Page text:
The government is “treating human rights organizations like criminal enterprises and dissenting individuals as criminals without any credible evidence,” said Avinash Kumar, executive director of Amnesty International India, in a statement. Its goal is to “stoke a climate of fear.”
Amnesty said it would lay off its staff and cease its human rights campaigns, which have included reports on the deadly inter-religious riots in Delhi earlier this year and India’s crackdown in the restive region of Kashmir.
Tuesday’s announcement puts India in the same category as authoritarian regimes such as Russia, the only other country where Amnesty International previously ceased operations when it shuttered its office in 2016. The director of its Turkey arm was arrested but its office in the country remains functional. The group does not have a presence in China.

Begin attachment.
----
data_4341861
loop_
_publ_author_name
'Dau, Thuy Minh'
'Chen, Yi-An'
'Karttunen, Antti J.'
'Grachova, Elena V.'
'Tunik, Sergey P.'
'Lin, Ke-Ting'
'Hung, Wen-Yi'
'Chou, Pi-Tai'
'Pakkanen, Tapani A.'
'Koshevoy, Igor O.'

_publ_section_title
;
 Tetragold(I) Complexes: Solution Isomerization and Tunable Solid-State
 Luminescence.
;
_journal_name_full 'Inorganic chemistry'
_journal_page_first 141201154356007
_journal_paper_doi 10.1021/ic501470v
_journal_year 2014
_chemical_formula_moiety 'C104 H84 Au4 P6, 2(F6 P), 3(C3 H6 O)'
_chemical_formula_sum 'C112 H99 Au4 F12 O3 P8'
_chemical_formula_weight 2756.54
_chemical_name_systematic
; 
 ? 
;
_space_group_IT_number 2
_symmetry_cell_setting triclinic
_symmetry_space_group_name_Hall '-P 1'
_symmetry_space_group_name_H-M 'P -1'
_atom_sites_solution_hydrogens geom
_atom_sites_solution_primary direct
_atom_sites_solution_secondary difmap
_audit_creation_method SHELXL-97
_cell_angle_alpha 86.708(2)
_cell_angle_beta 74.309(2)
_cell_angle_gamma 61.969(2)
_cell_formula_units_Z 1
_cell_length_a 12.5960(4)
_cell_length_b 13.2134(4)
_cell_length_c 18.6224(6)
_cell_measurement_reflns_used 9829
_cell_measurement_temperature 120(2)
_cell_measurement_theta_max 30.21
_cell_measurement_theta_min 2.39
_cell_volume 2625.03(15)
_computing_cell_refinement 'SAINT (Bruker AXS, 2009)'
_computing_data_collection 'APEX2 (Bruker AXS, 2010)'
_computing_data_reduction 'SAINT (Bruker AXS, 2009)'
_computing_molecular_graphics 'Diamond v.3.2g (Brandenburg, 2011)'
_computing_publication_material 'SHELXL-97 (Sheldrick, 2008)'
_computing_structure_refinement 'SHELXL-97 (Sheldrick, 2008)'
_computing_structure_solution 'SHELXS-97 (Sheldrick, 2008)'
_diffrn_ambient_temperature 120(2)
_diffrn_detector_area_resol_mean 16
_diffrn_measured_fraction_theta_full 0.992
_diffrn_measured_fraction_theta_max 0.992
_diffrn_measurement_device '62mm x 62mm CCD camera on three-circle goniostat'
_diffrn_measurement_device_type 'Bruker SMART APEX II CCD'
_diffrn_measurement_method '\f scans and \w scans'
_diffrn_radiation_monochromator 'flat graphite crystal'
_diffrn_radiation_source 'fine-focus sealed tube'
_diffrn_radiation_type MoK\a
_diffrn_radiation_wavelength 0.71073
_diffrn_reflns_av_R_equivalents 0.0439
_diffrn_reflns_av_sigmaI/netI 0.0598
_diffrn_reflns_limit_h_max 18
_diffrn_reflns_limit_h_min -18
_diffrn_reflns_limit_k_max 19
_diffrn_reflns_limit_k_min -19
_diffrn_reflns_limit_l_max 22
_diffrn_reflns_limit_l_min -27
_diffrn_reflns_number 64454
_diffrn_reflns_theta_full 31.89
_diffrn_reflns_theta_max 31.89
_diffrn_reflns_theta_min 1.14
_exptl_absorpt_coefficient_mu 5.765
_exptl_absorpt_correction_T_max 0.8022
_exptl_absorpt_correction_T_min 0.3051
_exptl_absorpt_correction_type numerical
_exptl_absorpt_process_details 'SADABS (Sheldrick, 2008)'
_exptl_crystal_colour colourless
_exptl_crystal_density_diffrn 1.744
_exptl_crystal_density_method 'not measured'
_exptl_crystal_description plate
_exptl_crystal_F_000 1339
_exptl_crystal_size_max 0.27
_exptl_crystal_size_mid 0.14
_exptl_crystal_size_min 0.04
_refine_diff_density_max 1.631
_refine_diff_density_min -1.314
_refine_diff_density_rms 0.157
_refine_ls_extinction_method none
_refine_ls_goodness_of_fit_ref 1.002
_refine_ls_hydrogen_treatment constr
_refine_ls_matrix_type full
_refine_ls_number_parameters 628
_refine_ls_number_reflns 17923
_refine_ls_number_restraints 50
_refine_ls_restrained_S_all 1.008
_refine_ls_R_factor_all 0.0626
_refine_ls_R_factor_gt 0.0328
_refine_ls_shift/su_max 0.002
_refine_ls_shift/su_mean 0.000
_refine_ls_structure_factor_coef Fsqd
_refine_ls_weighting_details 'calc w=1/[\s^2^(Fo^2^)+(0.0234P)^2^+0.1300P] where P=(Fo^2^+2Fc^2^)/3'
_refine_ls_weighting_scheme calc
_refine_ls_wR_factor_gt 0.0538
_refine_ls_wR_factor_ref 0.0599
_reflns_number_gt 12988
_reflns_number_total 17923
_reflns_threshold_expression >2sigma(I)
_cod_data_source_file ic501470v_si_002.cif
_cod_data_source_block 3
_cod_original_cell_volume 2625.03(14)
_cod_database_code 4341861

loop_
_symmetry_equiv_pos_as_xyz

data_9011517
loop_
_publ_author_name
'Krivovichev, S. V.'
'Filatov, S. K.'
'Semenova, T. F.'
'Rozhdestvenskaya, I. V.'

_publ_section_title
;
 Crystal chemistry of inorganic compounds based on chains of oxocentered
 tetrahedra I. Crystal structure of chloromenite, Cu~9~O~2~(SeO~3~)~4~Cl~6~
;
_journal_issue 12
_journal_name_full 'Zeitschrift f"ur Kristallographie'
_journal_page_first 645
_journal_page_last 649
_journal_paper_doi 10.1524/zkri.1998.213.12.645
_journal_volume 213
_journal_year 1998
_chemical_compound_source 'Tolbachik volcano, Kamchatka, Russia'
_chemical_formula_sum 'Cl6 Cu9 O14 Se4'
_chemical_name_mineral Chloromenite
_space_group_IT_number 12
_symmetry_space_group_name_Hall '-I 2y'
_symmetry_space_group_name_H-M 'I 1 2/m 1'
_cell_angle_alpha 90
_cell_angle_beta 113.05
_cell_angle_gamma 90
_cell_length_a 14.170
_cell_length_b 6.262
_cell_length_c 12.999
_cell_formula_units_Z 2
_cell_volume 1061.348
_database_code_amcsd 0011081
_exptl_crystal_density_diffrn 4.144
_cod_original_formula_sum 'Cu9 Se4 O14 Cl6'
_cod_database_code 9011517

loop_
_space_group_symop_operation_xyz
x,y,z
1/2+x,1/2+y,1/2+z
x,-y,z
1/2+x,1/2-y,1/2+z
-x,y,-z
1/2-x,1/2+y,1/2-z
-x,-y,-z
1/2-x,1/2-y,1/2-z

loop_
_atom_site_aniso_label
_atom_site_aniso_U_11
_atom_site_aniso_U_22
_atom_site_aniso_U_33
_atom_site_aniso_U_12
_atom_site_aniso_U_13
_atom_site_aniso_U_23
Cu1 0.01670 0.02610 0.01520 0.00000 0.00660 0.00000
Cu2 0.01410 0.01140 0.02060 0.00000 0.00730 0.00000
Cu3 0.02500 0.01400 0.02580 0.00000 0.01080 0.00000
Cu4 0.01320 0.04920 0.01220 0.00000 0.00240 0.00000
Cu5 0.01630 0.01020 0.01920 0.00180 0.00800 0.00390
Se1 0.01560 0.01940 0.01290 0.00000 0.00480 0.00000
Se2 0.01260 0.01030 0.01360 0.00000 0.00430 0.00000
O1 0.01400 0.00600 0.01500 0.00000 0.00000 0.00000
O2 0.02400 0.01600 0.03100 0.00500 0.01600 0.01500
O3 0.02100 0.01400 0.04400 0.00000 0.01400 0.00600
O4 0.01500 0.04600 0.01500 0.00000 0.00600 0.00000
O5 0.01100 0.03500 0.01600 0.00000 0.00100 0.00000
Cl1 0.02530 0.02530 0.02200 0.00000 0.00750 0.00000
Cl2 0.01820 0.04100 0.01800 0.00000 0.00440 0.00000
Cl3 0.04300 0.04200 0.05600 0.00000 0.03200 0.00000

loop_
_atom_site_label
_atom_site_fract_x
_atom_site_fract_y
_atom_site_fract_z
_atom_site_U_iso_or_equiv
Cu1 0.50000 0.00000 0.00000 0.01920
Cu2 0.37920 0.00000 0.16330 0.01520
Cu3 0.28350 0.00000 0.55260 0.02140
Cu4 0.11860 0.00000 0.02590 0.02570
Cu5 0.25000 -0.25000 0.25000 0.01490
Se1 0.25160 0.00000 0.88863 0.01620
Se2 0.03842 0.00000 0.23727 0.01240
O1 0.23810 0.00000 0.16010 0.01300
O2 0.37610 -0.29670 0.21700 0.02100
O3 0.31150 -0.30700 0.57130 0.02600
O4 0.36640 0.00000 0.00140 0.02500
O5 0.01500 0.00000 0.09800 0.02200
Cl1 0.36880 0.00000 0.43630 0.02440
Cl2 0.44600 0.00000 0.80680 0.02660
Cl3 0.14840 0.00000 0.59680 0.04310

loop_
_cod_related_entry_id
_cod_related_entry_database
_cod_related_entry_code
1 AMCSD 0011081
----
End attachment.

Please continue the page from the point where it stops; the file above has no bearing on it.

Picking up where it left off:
Amnesty said that it was in compliance with all Indian laws and had received no formal communication from the authorities regarding the freezing of its bank accounts earlier this month. No charges have been filed against the organization, it said.
A spokesman for the Enforcement Directorate — an investigative agency that enforces laws regarding money laundering and foreign exchange — did not immediately respond to a request for comment.
Human rights groups in India have been harsh critics of the government of Prime Minister Narendra Modi, which they accuse of stifling dissent and undermining the country’s secular founding ideals.
In turn, such groups have faced greater scrutiny from the government. Several prominent critics of the government are in jail awaiting trial. These include a well-known academic, lawyers and student leaders, all of whom were charged under a draconian anti-terror law.
Rajat Khosla, a senior director at Amnesty International’s office in London, said that the group’s executives in India had been repeatedly summoned for questioning and subjected to “all sorts of threats and intimidation.”
Khosla said the probe into Amnesty’s work was part of a “systematic pattern” of conduct by the government toward civil society groups.
“What worries me tremendously,” said Khosla, “is what is happening to core democratic values in a country like India.”
Joanna Slater contributed reporting.